Oct 8, 2016

Does CC’s Open-Mindedness Extend to Religion?

by Guest Writer
October 8, 2016

First-year Tamman Montanero poses outside of Shove Chapel. Montanero is a member of the Unification Church, and attends service around the Springs. Photo by Lauren Stierman
Written by Riley Hutchings

Colorado College students are often known for trying to be open to diverse opinions, but it is rumored that this open-mindedness does not extend to religion.

Junior Chris Martin is involved in religious life in a few ways. Contrasting the rumors that CC is closed to religion, Martin is incredibly positive about CC’s open response to his faith.

Martin grew up nondenominationally Christian and continues going to church regularly at Calgary Church in town. He is also a ministry leader at a national organization called the Fellowship of Christian Athletes, and a member of the Revolution Ministries group on campus.

“My initial mindset coming in here was oh, everyone is going to be super close-minded. They are going to be open to everything but Christianity. All of my interactions have been really really positive,” he said. “So it’s been really nice, being able to talk with people about it and the fact that there’s no judgment.”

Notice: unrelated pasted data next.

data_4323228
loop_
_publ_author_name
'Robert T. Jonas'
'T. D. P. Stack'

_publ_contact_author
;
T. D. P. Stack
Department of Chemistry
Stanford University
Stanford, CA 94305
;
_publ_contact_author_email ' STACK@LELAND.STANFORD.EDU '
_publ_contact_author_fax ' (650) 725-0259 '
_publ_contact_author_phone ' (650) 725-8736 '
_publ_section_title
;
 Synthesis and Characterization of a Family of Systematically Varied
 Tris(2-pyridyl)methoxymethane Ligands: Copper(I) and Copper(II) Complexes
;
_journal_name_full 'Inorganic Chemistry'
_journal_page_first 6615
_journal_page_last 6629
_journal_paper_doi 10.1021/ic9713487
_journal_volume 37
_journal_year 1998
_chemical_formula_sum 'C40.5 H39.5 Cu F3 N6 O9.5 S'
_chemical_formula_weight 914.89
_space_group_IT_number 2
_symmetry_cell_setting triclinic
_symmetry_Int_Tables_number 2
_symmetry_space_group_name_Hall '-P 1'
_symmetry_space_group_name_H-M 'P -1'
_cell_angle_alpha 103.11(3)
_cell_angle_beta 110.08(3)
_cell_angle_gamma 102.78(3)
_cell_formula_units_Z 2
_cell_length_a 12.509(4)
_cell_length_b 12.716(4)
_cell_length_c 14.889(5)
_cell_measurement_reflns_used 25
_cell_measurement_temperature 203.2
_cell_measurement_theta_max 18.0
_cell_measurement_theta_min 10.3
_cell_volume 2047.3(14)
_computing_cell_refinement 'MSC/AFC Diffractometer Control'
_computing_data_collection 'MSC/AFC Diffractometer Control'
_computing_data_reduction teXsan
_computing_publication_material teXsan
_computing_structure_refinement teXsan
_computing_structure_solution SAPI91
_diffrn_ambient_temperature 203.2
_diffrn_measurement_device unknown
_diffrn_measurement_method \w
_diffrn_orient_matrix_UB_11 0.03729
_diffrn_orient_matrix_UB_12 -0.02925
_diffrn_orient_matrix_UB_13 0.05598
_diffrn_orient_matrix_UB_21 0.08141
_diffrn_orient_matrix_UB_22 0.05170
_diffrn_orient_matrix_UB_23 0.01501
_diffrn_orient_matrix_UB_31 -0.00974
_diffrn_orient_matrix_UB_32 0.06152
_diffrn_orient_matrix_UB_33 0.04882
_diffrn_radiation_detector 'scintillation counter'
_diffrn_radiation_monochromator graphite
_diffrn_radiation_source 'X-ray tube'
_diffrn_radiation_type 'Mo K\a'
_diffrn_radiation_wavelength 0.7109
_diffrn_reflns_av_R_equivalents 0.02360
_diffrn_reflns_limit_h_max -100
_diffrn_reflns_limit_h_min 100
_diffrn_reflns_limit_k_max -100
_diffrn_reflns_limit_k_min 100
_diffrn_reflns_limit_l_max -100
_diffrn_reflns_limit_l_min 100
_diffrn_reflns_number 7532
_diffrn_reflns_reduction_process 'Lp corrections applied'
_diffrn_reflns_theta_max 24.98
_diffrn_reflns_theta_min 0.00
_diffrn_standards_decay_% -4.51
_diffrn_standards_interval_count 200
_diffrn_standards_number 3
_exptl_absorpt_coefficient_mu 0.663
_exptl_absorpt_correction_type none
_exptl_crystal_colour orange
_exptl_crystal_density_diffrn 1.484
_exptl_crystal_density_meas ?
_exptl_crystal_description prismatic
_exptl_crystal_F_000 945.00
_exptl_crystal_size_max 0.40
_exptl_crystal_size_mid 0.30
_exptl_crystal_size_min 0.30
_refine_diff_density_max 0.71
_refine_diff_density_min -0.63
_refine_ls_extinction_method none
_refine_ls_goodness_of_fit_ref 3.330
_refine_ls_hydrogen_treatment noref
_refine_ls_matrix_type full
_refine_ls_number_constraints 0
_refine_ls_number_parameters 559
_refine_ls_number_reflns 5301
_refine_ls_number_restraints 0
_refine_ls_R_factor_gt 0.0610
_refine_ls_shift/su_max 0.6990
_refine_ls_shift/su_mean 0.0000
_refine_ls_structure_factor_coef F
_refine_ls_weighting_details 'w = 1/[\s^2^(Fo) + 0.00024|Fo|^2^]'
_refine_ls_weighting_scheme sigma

First-year Tamman Montanero is a member of the Unification Church, and likewise came into school curious about how people would respond to his religious views. “When I’ve actually shared, people are always open,” he said. “It’s actually surprising. I’m used to people actually not being open to something like that or just not listening or not being interested.”

Though not of his own religion, Montanero has attended church service at different churches around Colorado Springs. “In terms of spiritual need or being connected to God,” he said, “I’ve found that as a good source.”

Unlike Martin, Montanero has not become involved in religious life on campus yet, mostly due to lack of time. Additionally, not many people here share his beliefs. He has heard of only one person at CC who grew up with his religious views. “Right now I am still trying to adapt to being on my own and having that in my life,” Montanero said.

This is in drastic contrast to his family back home, who are religiously involved. Growing up, Montanero’s father got into missionary work to gain more followers to the Unification Church.

Regarding any hostility towards his religious views, Martin has nothing negative to report. Tamman has noticed that people tend to use phrases like “Jesus Christ” in daily conversation, but he said, “It’s not taken seriously, so it’s not something that I should take seriously.”


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